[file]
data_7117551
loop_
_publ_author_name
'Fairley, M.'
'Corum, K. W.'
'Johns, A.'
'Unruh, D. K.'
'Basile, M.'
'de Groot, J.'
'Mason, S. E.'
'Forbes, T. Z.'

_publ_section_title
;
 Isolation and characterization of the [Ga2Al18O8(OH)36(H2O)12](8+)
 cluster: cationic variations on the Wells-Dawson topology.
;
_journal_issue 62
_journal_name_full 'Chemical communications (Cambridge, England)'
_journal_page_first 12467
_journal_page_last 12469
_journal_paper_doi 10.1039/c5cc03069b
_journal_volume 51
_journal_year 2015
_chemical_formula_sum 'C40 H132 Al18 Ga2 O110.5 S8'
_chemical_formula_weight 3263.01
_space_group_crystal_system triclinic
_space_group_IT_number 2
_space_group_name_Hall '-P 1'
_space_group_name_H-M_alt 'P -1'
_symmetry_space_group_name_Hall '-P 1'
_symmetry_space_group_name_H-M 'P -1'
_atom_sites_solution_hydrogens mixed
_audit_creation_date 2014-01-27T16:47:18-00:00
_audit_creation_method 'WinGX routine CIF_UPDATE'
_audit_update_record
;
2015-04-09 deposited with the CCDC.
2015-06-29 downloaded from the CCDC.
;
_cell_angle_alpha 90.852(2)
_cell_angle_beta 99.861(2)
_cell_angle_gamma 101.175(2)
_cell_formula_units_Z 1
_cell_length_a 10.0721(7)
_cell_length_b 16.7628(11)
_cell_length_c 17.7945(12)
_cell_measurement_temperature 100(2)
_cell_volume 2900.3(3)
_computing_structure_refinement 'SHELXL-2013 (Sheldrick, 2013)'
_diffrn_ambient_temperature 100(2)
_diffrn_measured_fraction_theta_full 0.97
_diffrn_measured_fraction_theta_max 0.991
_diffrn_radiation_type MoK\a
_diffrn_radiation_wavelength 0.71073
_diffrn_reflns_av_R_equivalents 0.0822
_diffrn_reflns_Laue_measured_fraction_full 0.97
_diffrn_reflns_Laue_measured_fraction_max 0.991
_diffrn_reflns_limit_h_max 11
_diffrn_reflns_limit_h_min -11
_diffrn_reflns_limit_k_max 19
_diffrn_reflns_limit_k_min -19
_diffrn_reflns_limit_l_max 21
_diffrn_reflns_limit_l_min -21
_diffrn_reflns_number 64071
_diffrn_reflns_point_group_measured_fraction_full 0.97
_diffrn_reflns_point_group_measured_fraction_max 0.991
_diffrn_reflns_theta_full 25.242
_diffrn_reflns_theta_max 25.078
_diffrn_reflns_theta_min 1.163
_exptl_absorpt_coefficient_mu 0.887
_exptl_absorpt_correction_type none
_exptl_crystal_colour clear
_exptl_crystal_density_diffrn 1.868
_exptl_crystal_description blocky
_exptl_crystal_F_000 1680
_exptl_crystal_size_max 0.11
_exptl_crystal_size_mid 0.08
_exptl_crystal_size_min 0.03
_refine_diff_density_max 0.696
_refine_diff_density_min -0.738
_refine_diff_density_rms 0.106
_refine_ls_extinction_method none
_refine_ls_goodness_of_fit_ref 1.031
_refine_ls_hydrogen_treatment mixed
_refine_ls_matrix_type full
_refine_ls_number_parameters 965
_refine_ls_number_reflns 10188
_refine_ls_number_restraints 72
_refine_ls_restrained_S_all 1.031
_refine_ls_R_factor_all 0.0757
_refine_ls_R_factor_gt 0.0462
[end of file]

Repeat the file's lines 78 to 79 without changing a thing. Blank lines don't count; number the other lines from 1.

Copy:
_exptl_crystal_size_min 0.03
_refine_diff_density_max 0.696